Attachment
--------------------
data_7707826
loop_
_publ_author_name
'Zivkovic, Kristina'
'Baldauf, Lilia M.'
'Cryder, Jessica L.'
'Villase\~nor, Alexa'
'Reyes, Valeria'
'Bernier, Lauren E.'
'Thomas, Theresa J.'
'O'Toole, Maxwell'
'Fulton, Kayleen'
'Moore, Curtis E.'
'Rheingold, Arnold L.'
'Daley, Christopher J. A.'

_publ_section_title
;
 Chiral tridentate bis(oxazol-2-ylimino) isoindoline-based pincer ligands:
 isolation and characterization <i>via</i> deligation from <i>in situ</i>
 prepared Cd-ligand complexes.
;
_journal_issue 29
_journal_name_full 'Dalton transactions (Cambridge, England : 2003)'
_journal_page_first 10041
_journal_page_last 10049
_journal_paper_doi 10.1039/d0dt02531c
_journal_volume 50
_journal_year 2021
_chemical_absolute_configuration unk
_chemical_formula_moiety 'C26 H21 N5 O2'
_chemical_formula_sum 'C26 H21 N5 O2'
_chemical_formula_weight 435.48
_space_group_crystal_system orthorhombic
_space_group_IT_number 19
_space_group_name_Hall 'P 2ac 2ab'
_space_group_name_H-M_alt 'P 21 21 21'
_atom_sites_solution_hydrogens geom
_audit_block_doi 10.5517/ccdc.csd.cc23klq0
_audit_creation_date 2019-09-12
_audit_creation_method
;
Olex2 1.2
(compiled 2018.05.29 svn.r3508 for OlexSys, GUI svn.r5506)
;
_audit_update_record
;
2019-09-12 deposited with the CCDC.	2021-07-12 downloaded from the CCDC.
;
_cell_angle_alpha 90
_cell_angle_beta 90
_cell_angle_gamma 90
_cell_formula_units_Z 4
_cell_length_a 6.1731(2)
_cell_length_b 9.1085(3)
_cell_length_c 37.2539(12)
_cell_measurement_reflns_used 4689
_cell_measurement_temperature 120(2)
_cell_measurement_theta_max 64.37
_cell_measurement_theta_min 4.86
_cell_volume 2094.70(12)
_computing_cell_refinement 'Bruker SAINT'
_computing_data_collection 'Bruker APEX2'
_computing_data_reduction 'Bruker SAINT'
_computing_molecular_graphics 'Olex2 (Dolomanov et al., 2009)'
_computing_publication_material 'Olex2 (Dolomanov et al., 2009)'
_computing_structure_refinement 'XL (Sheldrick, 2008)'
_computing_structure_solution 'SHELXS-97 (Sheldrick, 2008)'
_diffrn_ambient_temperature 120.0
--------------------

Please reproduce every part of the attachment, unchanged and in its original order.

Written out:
data_7707826
loop_
_publ_author_name
'Zivkovic, Kristina'
'Baldauf, Lilia M.'
'Cryder, Jessica L.'
'Villase\~nor, Alexa'
'Reyes, Valeria'
'Bernier, Lauren E.'
'Thomas, Theresa J.'
'O'Toole, Maxwell'
'Fulton, Kayleen'
'Moore, Curtis E.'
'Rheingold, Arnold L.'
'Daley, Christopher J. A.'

_publ_section_title
;
 Chiral tridentate bis(oxazol-2-ylimino) isoindoline-based pincer ligands:
 isolation and characterization <i>via</i> deligation from <i>in situ</i>
 prepared Cd-ligand complexes.
;
_journal_issue 29
_journal_name_full 'Dalton transactions (Cambridge, England : 2003)'
_journal_page_first 10041
_journal_page_last 10049
_journal_paper_doi 10.1039/d0dt02531c
_journal_volume 50
_journal_year 2021
_chemical_absolute_configuration unk
_chemical_formula_moiety 'C26 H21 N5 O2'
_chemical_formula_sum 'C26 H21 N5 O2'
_chemical_formula_weight 435.48
_space_group_crystal_system orthorhombic
_space_group_IT_number 19
_space_group_name_Hall 'P 2ac 2ab'
_space_group_name_H-M_alt 'P 21 21 21'
_atom_sites_solution_hydrogens geom
_audit_block_doi 10.5517/ccdc.csd.cc23klq0
_audit_creation_date 2019-09-12
_audit_creation_method
;
Olex2 1.2
(compiled 2018.05.29 svn.r3508 for OlexSys, GUI svn.r5506)
;
_audit_update_record
;
2019-09-12 deposited with the CCDC.	2021-07-12 downloaded from the CCDC.
;
_cell_angle_alpha 90
_cell_angle_beta 90
_cell_angle_gamma 90
_cell_formula_units_Z 4
_cell_length_a 6.1731(2)
_cell_length_b 9.1085(3)
_cell_length_c 37.2539(12)
_cell_measurement_reflns_used 4689
_cell_measurement_temperature 120(2)
_cell_measurement_theta_max 64.37
_cell_measurement_theta_min 4.86
_cell_volume 2094.70(12)
_computing_cell_refinement 'Bruker SAINT'
_computing_data_collection 'Bruker APEX2'
_computing_data_reduction 'Bruker SAINT'
_computing_molecular_graphics 'Olex2 (Dolomanov et al., 2009)'
_computing_publication_material 'Olex2 (Dolomanov et al., 2009)'
_computing_structure_refinement 'XL (Sheldrick, 2008)'
_computing_structure_solution 'SHELXS-97 (Sheldrick, 2008)'
_diffrn_ambient_temperature 120.0